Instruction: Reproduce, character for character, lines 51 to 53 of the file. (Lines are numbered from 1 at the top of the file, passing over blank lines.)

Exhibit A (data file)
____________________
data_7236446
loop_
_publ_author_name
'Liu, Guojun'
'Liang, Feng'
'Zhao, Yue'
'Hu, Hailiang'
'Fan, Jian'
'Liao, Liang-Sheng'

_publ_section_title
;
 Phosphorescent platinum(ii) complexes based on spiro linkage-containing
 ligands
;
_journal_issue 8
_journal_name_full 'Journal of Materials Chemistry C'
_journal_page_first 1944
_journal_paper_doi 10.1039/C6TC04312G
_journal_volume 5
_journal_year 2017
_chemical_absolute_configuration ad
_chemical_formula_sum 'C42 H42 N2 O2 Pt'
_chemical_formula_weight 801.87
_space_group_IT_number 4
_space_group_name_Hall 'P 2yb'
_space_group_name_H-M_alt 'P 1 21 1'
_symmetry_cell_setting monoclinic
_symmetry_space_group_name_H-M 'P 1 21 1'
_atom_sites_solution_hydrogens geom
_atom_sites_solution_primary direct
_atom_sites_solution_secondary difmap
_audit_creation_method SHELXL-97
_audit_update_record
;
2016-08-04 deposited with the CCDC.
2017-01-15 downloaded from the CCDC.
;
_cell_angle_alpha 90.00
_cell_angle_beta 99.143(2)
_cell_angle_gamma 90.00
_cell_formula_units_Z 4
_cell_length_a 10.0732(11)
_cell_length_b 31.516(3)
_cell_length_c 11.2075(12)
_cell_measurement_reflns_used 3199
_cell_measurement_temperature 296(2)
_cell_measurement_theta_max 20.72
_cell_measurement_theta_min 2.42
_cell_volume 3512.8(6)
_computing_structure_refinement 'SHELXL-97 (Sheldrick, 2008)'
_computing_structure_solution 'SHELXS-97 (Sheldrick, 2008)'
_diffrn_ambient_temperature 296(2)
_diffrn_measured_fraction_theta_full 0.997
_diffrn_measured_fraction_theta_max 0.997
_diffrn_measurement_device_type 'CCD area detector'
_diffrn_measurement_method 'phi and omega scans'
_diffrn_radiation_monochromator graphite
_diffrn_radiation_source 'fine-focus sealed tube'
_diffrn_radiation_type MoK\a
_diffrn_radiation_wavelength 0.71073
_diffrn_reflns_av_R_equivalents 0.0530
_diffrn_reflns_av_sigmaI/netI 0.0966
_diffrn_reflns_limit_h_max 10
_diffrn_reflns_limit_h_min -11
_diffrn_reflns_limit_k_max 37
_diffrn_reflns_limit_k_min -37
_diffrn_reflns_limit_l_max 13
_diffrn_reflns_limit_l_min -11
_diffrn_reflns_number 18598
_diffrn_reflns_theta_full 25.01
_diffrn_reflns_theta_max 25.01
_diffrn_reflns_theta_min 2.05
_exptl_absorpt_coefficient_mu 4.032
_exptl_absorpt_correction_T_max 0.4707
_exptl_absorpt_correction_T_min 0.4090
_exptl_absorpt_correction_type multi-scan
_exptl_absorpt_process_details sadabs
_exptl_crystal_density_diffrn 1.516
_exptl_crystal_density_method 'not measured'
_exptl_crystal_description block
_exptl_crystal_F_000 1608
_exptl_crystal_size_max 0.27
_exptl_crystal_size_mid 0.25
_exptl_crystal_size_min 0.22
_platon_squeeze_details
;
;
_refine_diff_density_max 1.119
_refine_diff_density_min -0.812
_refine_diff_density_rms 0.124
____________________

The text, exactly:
_computing_structure_solution 'SHELXS-97 (Sheldrick, 2008)'
_diffrn_ambient_temperature 296(2)
_diffrn_measured_fraction_theta_full 0.997